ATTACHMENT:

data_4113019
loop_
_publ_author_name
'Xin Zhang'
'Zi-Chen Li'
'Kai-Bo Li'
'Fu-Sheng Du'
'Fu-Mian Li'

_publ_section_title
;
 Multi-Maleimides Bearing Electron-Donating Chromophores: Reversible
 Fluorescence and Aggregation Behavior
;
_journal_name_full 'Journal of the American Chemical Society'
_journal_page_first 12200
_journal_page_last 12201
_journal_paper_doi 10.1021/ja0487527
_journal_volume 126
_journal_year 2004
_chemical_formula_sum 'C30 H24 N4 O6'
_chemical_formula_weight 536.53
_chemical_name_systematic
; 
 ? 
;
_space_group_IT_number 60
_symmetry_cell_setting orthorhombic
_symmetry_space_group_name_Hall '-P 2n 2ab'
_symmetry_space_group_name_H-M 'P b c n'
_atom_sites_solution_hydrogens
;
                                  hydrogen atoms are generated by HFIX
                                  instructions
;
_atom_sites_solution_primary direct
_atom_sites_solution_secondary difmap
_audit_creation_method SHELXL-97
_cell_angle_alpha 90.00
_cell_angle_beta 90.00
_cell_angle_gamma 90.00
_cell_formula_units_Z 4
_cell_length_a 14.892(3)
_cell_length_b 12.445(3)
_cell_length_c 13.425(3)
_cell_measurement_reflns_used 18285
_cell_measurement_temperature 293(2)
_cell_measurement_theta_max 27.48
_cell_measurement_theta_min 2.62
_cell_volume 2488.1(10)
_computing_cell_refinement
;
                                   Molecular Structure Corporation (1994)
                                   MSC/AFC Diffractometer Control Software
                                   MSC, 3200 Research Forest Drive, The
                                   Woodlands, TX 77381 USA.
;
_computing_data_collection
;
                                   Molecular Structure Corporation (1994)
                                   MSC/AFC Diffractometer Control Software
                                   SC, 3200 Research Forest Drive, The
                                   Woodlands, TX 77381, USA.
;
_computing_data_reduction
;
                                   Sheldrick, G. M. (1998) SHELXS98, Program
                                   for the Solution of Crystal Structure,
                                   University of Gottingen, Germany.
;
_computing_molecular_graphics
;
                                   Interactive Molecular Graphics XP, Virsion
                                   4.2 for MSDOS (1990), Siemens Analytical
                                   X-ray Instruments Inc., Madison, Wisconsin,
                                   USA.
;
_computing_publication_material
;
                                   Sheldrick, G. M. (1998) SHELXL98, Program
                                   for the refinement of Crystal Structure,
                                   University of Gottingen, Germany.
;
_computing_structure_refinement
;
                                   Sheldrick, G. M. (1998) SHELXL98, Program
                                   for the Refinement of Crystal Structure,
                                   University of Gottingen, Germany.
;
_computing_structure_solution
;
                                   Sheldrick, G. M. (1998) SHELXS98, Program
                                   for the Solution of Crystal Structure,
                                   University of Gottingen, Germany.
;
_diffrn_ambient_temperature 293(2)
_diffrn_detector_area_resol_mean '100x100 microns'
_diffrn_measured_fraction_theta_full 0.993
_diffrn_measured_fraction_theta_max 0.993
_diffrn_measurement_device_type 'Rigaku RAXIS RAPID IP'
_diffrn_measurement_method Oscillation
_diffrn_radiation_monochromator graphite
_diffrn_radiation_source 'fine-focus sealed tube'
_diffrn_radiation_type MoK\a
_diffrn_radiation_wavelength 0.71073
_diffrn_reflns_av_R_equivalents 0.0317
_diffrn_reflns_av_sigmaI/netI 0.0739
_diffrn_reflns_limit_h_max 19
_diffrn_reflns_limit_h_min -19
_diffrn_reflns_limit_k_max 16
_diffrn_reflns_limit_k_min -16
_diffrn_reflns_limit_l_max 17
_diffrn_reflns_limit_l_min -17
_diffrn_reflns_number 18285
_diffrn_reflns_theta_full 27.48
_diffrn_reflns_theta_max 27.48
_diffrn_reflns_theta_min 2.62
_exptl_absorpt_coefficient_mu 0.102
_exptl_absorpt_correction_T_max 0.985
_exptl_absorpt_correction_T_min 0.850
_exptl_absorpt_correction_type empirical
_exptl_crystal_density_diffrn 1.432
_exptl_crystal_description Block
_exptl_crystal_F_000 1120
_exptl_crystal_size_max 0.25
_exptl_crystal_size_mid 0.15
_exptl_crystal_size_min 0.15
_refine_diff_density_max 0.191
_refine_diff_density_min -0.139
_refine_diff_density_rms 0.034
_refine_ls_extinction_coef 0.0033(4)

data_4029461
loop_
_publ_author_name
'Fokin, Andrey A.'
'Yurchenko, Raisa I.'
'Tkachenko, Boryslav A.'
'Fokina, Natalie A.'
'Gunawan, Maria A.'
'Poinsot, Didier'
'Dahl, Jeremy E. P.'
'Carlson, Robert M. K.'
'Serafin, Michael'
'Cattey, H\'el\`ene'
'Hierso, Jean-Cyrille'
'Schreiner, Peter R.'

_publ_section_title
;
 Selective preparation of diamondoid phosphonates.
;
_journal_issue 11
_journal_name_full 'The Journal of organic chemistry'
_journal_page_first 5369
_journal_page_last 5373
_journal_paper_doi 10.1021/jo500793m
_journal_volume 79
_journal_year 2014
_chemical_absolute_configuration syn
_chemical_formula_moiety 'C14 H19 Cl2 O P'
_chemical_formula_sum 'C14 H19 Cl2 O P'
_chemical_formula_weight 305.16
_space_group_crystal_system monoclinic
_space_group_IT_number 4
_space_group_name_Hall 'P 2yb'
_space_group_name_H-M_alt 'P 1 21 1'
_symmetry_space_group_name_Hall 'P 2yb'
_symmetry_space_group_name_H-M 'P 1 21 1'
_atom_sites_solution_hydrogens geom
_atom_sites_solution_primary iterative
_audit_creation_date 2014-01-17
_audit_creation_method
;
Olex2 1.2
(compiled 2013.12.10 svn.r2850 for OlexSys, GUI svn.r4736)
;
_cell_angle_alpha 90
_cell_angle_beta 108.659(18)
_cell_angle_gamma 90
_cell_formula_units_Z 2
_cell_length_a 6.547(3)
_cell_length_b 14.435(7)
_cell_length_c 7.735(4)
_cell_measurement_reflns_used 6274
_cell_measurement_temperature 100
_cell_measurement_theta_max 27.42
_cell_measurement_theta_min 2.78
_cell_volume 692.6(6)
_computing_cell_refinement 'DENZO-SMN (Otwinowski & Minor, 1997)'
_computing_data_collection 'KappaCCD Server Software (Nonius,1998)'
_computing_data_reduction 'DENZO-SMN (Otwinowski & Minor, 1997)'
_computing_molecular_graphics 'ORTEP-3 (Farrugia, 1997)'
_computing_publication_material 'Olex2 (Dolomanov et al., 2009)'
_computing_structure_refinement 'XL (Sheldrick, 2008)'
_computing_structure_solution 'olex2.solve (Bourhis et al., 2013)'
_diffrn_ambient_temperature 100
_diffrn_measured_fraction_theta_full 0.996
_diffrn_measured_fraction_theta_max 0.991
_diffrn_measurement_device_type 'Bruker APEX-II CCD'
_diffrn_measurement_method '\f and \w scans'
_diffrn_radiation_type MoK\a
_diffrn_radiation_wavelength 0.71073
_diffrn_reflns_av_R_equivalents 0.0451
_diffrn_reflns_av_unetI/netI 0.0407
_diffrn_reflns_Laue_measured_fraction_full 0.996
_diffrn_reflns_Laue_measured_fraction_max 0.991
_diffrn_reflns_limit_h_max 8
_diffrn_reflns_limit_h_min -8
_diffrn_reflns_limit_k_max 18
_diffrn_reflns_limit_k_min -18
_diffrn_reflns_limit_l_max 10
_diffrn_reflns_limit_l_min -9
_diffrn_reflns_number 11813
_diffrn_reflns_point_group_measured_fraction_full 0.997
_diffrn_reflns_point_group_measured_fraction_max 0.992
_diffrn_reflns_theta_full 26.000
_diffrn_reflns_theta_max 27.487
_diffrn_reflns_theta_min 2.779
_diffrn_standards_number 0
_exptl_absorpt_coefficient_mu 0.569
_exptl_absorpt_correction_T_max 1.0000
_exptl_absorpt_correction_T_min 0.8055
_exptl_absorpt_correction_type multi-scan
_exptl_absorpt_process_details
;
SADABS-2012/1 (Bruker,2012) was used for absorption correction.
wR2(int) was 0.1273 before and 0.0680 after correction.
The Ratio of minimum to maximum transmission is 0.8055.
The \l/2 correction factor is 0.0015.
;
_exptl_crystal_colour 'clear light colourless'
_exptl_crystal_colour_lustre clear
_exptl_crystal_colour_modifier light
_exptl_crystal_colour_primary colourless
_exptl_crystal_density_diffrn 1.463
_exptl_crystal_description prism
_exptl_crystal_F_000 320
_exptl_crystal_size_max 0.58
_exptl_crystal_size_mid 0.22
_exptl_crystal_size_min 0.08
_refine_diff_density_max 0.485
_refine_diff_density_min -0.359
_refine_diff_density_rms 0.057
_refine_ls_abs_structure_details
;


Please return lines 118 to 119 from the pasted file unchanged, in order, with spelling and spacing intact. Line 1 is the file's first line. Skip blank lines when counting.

_exptl_absorpt_correction_T_max 0.985
_exptl_absorpt_correction_T_min 0.850